There is also an increasing trend to create a diverse array coworking communities to suit different workers, and to reflect the make up of cities. Notably, there are many coworking spaces that aim to serve professional women in various formats.
In January, The New York Times apparently “discovered” this phenomena, and wrote a piece based on a few examples—from Los Angeles. Sheila Marikar did a rather ill-informed piece in the Style section about home coworking targeting women, with the annoying title, “Come on Over to My Place, Sister Girlfriend, and We’ll Co-Work” . Much of the piece is about the supposed ‘girls-hanging out’ conviviality of these work sessions.
The fluffy piece portrayed this as (a) sort of Californian craziness and (b) something that women do.
There are many ways to cowork, many different coworkers, and many different kinds of coworking communities. There are many ways that women cowork, many different female workers, and many different kinds of female-oriented coworking communities—and many not-particulary-female-oriented coworking communities with many female workers.
As I noted, this home coworking approach has a considerable history, and the actual sessions vary, depending on the preferences of the participants. That’s kind of the point, no?
It is true that home coworking is attractive to workers, male and female, who don’t enjoy a dry, soulless office environment.  Again, that’s the point.
So, to sum up: from the NYT article, we learn that some women sometimes enjoy a female-oriented, informal chatty work environment. Yup. So? The whole idea of coworking is that workers get to choose and create their own working environment. For these workers, this is what they want. (And, by the way, there have been times when I enjoyed a chatty, silly office environment–mostly male.)
While I found the article deeply and comprehensively ignorant, other were irritated by the Style-section fluffiness. Very irritated.
Liz Elam of the Global Coworking Unconference reacted sharply, bristling “We’re Not Giggling and Braiding Each Other’s Hair, We’re Building an Industry” . She found the article disrespectful, and points out that the coworking industry has had female leadership from the beginning. (Elam herself is one of those founding leaders.)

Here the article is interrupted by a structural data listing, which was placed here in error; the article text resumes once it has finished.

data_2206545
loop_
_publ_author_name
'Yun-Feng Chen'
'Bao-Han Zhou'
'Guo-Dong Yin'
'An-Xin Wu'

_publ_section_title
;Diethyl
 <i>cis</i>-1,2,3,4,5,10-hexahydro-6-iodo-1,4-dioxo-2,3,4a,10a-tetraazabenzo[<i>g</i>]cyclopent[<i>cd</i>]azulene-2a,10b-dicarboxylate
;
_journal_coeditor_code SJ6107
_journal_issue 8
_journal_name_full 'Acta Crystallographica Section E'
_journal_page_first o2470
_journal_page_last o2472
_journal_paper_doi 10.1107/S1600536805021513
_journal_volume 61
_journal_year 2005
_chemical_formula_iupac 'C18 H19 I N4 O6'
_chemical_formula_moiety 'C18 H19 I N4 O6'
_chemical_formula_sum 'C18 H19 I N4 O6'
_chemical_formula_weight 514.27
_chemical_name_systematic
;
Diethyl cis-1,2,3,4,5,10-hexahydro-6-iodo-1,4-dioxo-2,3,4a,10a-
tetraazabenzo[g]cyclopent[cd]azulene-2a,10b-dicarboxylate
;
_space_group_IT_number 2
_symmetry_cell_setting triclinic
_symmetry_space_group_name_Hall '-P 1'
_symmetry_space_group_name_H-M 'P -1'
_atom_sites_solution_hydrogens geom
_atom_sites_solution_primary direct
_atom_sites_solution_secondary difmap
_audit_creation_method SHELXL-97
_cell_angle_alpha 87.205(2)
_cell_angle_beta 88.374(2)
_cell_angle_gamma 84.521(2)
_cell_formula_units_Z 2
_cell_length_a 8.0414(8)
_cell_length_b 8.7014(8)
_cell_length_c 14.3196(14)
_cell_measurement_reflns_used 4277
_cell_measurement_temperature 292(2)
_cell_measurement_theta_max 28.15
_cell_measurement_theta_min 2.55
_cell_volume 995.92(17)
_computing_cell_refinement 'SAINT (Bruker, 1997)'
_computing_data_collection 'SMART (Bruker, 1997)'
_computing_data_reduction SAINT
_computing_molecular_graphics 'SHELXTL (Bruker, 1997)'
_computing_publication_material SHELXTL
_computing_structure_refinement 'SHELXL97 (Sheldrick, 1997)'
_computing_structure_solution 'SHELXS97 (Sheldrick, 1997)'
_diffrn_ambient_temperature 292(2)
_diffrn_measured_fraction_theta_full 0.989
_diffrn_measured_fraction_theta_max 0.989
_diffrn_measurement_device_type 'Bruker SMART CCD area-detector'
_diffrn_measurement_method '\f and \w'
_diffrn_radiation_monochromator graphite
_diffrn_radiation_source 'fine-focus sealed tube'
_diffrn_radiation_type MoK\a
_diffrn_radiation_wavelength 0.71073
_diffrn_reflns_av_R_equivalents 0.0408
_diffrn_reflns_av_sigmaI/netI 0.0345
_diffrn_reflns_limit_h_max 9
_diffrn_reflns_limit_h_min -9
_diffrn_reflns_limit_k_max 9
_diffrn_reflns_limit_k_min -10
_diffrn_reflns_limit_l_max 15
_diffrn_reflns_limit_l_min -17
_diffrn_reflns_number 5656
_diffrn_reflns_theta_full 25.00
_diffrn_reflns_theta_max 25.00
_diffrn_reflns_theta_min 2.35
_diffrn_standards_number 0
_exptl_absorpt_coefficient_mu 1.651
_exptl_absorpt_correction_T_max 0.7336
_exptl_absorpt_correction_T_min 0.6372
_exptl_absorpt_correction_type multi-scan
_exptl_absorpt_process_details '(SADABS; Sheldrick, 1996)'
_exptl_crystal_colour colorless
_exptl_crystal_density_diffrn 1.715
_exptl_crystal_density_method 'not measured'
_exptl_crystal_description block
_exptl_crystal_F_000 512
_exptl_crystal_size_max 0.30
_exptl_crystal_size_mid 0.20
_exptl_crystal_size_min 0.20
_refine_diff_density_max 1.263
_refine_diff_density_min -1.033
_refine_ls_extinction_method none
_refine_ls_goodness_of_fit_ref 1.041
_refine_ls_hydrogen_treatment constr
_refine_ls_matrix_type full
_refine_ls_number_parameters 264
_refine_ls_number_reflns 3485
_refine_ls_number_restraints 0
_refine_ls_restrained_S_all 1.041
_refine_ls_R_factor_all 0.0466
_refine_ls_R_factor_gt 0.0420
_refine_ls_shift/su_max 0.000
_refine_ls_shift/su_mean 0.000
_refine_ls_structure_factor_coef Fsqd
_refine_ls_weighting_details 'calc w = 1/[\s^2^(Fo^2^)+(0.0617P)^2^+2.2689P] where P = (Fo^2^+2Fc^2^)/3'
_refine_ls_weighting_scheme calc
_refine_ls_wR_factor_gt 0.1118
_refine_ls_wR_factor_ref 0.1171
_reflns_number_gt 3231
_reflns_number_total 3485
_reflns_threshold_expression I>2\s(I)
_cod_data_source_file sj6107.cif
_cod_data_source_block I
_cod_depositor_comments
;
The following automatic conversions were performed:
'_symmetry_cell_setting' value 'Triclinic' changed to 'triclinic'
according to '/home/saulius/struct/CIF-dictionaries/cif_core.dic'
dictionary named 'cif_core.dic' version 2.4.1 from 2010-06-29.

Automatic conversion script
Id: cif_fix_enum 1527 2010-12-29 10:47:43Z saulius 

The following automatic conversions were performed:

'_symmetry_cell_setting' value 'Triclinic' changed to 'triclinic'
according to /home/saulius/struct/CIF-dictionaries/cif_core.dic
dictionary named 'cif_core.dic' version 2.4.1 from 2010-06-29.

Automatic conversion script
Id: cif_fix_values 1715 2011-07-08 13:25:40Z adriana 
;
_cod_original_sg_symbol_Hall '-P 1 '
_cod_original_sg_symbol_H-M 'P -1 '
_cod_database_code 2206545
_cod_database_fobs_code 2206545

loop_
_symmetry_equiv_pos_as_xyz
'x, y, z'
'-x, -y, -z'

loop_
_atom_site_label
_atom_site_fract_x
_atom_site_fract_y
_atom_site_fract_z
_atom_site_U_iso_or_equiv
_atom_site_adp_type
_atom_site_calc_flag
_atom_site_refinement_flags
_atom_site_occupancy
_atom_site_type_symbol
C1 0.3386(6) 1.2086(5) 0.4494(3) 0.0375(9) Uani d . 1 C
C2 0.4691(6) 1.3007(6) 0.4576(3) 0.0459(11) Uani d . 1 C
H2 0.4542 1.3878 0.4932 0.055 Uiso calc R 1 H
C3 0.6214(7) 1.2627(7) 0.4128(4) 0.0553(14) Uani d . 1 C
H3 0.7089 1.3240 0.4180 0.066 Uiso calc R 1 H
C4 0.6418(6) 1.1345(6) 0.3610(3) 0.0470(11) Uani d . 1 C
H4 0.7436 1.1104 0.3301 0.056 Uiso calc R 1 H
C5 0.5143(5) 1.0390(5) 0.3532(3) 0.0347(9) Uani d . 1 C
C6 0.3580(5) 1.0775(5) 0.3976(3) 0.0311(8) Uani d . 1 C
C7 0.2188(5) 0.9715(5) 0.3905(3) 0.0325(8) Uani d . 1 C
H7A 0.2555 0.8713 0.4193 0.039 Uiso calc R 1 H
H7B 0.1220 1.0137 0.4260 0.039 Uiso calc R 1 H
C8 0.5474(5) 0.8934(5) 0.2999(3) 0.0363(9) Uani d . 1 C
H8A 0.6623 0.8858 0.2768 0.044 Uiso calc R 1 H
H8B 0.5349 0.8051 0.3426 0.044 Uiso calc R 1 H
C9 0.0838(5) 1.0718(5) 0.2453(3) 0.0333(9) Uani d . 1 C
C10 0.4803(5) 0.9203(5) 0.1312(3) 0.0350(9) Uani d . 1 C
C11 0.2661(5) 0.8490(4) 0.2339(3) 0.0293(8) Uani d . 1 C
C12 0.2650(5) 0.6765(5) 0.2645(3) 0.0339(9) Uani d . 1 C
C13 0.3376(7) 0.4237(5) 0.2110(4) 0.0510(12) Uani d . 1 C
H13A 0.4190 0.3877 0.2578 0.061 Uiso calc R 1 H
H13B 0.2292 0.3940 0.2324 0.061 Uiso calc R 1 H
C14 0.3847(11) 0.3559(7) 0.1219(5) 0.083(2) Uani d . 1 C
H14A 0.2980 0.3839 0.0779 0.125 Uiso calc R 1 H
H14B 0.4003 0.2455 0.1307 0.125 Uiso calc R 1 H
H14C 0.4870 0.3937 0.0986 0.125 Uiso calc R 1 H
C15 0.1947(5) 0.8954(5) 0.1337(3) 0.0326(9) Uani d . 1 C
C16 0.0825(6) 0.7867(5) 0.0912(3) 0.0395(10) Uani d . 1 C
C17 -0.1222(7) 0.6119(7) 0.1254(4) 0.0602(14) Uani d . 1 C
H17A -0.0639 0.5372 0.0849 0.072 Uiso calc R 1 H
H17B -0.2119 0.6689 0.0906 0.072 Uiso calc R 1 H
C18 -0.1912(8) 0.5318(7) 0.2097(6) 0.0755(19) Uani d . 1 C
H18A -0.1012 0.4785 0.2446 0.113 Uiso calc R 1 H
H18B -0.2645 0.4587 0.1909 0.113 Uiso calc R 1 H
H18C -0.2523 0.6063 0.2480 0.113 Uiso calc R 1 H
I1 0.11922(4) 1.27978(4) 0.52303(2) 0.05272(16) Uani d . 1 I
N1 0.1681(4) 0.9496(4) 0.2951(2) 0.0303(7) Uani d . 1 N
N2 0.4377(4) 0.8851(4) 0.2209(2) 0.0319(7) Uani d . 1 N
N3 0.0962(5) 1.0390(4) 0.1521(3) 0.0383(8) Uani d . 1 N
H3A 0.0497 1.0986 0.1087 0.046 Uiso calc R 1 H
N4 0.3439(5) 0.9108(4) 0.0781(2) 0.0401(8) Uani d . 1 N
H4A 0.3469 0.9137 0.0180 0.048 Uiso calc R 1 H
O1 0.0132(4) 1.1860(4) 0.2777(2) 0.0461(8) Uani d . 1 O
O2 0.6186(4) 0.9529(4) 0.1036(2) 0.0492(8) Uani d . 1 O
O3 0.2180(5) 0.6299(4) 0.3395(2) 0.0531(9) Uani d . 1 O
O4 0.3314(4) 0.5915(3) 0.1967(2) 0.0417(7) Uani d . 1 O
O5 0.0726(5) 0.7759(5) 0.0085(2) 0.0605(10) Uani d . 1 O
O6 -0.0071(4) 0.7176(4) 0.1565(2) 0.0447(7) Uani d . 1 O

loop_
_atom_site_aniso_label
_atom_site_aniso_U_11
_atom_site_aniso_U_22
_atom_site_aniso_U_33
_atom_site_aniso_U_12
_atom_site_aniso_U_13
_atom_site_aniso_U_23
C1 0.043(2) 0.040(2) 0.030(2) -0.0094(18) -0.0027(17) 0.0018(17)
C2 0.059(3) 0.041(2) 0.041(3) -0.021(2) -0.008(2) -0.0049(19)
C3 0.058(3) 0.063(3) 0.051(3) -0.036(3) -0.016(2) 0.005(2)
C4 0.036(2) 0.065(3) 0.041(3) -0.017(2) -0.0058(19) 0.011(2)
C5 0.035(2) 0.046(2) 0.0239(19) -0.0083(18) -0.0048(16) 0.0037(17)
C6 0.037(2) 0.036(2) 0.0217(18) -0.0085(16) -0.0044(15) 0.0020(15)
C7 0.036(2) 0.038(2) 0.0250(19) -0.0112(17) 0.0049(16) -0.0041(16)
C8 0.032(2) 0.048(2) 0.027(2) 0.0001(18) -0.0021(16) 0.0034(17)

Now, Sensei Elam and I have our differences. She is dedicated to the idea of growing a global coworking industry, which I think is misguided. But I would never say Elam doesn’t know coworking inside and out.
In this case, she is absolutely right, and I don’t blame her for speaking up. The NYT article is insulting to working women, coworking or not. But it is especially insulting to the many, many female leaders, entrepreneurs and workers who have created, operate, and participate in coworking.
Marikar knows almost nothing about real coworking. It’s that simple.
- Liz Elam, We’re Not Giggling and Braiding Each Other’s Hair, We’re Building an Industry, in GCUC Blog. 2017. http://gcuc.co/were-not-giggling/
- Hoffice. Hoffice: Come and work at someone’s home. 2017, http://hoffice.nu/en/.
- Lori Kane, Tabitha Borchardt, and Bas de Baar, Reimagination Stations: Creating a Game-Changing In-Home Coworking Space, Lori Kane, 2015.
- Sheila Marikar, Come on Over to My Place, Sister Girlfriend, and We’ll Co-Work, in New York Times. 2018: New York. p. Di. https://www.nytimes.com/2018/01/09/style/quilt-coworking-women.html
- Melissa Mesku (2016) Community: the key thing. New Worker Magazine, http://newworker.co/mag/what-your-key-says-about-your-coworking-space/
What is Coworking?
Note: please stay tuned for my new ebook, “What is Coworking”, coming Real Soon Now in 2018.